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Nearfield Spherical Microphone Arrays for speech enhancement and dereverberationPowerPoint Presentation

Nearfield Spherical Microphone Arrays for speech enhancement and dereverberation

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### Nearfield Spherical Microphone Arraysfor speech enhancement and dereverberation

Etan Fisher

Supervisor:

Dr. Boaz Rafaely

Microphone Arrays

- Spatial sound acquisition
- Sound enhancement
- Applications:
- reverberation parameter estimation
- dereverberation
- video conferencing

Spheres

- The sphere as a symmetrical, natural entity.

- Spherical symmetry

- Facilitates direct sound field analysis:
- Spherical Fourier transform
- Spherical harmonics

Photo by Aaron Logan

Nearfield Spherical Microphone Array

- Generally, the farfield, plane wave assumption is made (Rafaely, Meyer & Elko).
- In the nearfield, the spherical wave-front must be accounted for.
- Examples:
- Close-talk microphone
- Nearfield music recording
- Multiple speaker / video conferencing

Sound Pressure - Spherical Wave

- Sound pressure on sphere r due to point source rp (spherical wave):
- Spherical harmonics:

From the solution to the wave equation (spherical coordinates):

Sound Pressure - Spherical Wave

- Sound pressure on sphere r due to point source rp :
- Spherical harmonics:
- The spherical harmonicsare orthogonal and complete.

From the solution to the wave equation (spherical coordinates):

Sound Pressure - Spherical Wave

- Sound pressure on sphere r due to point source rp:
- is the spherical Hankel function.
- is the modal frequency function (Bessel):

Point Source Decomposition

- Sound pressure on sphere r due to point source rp:
- Spherical Fourier transform:
- Spatial filter – cancel spherical wave-front, yielding unit amplitude at rp=r0.

Point Source Decomposition

- Amplitude density:
- Using the identity:
where Θ is the angle between Ω and Ωp,

Radial Attenuation

N = 4; rA (array) = 0.1m; k = kmax

kmax = N/rA = 40

kmax = 2πfmax /343

fmax = 2184 Hz

r0 – Desired source location

rp – Interference location

Radial Attenuation

N = 4; rA (array) = 0.1m; k = kmax/4

kmax = N/rA = 40

kmax = 2πfmax /343

fmax = 2184 Hz

r0 – Desired source location

rp – Interference location

Radial Attenuation

N = 4; rA (array) = 0.1m; k = kmax/10

kmax = N/rA = 40

kmax = 2πfmax /343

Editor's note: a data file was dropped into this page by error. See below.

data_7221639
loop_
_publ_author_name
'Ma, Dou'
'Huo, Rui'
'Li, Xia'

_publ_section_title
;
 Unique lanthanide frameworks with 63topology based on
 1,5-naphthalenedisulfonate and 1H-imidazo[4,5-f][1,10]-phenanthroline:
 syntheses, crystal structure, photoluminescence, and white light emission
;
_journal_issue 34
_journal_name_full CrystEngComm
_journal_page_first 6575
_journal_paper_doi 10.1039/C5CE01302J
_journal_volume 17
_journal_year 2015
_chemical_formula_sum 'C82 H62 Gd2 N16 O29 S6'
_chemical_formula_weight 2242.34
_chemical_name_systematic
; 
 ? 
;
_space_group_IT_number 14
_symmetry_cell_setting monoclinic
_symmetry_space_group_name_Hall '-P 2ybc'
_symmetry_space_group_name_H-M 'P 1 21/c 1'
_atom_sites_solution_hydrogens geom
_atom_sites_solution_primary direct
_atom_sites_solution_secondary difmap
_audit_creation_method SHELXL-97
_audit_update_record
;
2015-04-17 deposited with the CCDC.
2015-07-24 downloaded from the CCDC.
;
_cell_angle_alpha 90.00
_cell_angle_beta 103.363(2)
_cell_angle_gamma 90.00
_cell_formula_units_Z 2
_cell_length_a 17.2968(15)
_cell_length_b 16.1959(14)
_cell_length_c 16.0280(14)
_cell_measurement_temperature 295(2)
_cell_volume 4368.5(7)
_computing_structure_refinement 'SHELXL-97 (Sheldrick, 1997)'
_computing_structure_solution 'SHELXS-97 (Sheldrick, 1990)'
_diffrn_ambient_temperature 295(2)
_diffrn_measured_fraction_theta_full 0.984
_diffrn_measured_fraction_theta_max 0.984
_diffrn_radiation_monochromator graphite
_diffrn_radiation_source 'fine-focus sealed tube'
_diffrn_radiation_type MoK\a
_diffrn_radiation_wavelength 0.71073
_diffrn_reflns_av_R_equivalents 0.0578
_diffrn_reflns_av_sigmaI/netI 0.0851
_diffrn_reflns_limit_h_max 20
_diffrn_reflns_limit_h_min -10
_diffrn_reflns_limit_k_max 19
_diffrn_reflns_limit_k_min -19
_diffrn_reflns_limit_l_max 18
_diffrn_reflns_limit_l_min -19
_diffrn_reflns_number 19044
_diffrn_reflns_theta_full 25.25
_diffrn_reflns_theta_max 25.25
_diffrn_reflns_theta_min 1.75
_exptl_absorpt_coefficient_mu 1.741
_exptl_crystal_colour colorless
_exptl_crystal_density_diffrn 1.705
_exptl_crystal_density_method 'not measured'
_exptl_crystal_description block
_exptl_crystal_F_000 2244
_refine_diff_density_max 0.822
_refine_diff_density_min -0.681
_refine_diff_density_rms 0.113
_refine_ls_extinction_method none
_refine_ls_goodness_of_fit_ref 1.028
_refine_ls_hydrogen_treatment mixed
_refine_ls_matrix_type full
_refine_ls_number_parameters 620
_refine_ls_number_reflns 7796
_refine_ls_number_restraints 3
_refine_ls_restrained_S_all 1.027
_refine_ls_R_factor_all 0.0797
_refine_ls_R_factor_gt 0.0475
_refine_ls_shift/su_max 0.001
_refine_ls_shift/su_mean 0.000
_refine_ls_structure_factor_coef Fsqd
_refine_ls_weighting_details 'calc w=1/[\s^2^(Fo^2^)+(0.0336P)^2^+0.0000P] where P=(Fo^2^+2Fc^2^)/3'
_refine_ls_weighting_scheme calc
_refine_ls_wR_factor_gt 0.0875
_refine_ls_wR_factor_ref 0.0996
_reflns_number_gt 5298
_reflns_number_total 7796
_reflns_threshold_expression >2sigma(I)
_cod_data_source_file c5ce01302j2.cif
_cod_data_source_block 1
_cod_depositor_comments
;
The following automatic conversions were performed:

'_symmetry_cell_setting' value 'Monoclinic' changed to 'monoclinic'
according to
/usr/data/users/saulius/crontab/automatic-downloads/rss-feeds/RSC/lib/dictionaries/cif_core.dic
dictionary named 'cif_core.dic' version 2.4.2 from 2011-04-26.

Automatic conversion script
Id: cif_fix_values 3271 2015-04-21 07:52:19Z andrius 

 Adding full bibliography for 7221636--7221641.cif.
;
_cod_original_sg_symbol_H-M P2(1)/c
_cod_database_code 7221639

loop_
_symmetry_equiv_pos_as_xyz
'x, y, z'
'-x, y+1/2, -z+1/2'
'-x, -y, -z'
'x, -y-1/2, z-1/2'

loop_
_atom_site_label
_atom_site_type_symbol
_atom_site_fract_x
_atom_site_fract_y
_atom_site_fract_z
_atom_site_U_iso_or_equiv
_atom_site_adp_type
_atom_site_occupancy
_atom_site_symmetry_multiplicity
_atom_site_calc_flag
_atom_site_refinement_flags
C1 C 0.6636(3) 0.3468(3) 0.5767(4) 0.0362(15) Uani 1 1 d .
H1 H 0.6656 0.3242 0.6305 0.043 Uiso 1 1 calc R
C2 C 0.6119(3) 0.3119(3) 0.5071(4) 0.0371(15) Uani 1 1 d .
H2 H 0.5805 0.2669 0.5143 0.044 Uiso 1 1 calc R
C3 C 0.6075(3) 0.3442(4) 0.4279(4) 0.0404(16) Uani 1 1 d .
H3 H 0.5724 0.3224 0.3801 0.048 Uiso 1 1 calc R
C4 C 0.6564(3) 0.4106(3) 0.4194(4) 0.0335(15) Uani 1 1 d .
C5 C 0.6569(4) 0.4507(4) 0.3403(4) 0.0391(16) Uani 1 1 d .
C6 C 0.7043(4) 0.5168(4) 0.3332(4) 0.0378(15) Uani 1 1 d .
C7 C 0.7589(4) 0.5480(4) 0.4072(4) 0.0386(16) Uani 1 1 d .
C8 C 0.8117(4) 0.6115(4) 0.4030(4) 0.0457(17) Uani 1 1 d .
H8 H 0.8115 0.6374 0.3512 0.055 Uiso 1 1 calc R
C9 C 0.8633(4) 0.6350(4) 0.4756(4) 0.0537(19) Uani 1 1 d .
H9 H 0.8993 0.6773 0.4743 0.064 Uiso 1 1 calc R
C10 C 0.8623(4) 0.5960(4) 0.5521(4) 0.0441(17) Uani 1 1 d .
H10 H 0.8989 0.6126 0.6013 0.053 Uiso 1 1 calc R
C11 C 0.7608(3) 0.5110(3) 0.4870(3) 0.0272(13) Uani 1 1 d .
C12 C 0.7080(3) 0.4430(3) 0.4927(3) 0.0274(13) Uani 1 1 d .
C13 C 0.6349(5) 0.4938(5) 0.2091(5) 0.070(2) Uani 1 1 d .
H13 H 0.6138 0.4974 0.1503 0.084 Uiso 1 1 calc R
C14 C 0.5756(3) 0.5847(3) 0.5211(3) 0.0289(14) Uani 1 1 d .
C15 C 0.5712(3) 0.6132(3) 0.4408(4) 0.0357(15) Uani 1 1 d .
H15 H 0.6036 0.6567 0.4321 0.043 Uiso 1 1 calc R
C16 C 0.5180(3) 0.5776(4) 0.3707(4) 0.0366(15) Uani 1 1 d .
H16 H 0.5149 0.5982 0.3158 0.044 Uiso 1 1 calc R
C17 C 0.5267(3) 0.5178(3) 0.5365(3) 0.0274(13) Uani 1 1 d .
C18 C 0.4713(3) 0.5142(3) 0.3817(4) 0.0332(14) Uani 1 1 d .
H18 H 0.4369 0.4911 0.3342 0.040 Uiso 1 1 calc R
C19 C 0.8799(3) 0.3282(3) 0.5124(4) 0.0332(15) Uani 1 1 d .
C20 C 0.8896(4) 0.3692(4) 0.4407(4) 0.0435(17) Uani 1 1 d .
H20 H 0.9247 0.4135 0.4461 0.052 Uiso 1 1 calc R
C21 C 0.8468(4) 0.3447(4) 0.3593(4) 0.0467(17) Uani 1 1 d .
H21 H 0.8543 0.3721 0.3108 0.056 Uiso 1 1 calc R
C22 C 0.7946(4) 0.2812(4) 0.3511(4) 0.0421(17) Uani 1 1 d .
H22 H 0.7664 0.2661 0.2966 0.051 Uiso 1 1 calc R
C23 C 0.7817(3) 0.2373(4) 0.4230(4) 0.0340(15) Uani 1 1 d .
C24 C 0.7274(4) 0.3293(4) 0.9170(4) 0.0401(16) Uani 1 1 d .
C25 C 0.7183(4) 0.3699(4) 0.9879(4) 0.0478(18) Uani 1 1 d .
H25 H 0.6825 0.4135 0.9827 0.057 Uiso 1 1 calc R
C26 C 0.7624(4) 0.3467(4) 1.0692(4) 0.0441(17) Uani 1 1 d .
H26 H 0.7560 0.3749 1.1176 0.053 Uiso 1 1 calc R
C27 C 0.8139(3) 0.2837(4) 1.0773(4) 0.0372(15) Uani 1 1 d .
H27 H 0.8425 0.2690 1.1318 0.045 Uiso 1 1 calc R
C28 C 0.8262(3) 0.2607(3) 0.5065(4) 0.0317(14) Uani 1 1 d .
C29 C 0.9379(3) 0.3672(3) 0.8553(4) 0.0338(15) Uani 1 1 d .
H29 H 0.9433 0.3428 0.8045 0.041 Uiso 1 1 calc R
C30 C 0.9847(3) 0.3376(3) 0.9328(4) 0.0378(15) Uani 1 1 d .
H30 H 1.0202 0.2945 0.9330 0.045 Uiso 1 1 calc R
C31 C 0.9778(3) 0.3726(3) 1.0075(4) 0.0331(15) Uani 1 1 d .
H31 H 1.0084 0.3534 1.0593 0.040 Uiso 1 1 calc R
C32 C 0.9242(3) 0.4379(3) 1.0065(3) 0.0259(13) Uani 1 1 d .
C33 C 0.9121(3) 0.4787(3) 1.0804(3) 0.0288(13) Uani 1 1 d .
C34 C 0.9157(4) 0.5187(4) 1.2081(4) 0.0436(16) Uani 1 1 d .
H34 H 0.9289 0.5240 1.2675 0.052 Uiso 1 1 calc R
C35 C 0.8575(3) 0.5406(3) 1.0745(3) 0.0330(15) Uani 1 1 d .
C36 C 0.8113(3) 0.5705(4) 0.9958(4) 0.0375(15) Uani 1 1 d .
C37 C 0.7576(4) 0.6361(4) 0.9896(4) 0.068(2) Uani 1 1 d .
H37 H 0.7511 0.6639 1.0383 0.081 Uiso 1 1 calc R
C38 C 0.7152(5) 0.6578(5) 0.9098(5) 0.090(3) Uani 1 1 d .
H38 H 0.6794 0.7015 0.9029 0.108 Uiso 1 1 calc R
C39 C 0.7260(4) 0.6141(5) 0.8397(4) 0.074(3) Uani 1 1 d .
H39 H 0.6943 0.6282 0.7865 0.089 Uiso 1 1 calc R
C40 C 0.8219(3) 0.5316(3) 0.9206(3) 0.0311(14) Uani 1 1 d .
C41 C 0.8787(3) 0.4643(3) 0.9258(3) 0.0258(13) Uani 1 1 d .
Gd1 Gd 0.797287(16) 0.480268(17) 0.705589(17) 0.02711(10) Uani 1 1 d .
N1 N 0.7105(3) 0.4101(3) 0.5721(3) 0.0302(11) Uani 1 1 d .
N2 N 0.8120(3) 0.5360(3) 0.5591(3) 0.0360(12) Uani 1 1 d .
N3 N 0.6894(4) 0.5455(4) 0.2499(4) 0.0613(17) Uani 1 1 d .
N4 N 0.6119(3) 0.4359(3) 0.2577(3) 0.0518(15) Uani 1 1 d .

fmax = 2184 Hz

r0 – Desired source location

rp – Interference location

Radial Attenuation –“Close Talk”

N = 2; rA (array) = 0.05 m; k = kmax

kmax = N/rA = 40

kmax = 2πfmax /343

fmax = 2184 Hz

r0 – Desired source location

rp – Interference location

Radial Attenuation –“Close Talk”

N = 2; rA (array) = 0.05 m; k = kmax /4

kmax = N/rA = 40

kmax = 2πfmax /343

fmax = 2184 Hz

r0 – Desired source location

rp – Interference location

Radial Attenuation – Large Array

N = 12; rA (array) = 0.3 m; k = kmax /4

kmax = N/rA = 40

kmax = 2πfmax /343

fmax = 2184 Hz

r0 – Desired source location

rp – Interference location

Normalized Beampattern

N = 4; rA (array) = 0.1m; k = kmax

kmax = N/rA = 40

kmax = 2πfmax /343

fmax = 2184 Hz

The natural radial attenuation has been cancelled by multiplying the array output by the distance.

Normalized Beampattern

N = 4; rA (array) = 0.1m; k = kmax /4

kmax = N/rA = 40

kmax = 2πfmax /343

fmax = 2184 Hz

The natural radial attenuation has been cancelled by multiplying the array output by the distance.

Normalized Beampattern

N = 4; rA (array) = 0.1m; k = kmax /10

kmax = N/rA = 40

kmax = 2πfmax /343

fmax = 2184 Hz

The natural radial attenuation has been cancelled by multiplying the array output by the distance.

Directional Impulse Response

- Amplitude density:
- Impulse response at direction Ω0:where is the ordinary inverse Fourier transform.

Speech Dereverberation

Room IR Directional IR

{4 X 3 X 2}

N = 4

r = 0.1 m

r0= 0.2 m

“Dry”

“Rev.”

“Derev.”

Music Dereverberation

Room IR Directional IR

{ 8 X 6 X 3 }

N = 4

r = 0.1 m

r0= 1.9 m “Dry”

“Rev.”

“Derev.”

Conclusions

- Sphericalwave pressure on asphericalmicrophone array insphericalcoordinates.
- Point source decomposition achieves radial attenuation as well as angular attenuation.
- Directional impulse response (IR) vs. room IR.
- Speech and music dereverberation.
- Further work:
- Develop optimal beamformer
- Experimental study of array

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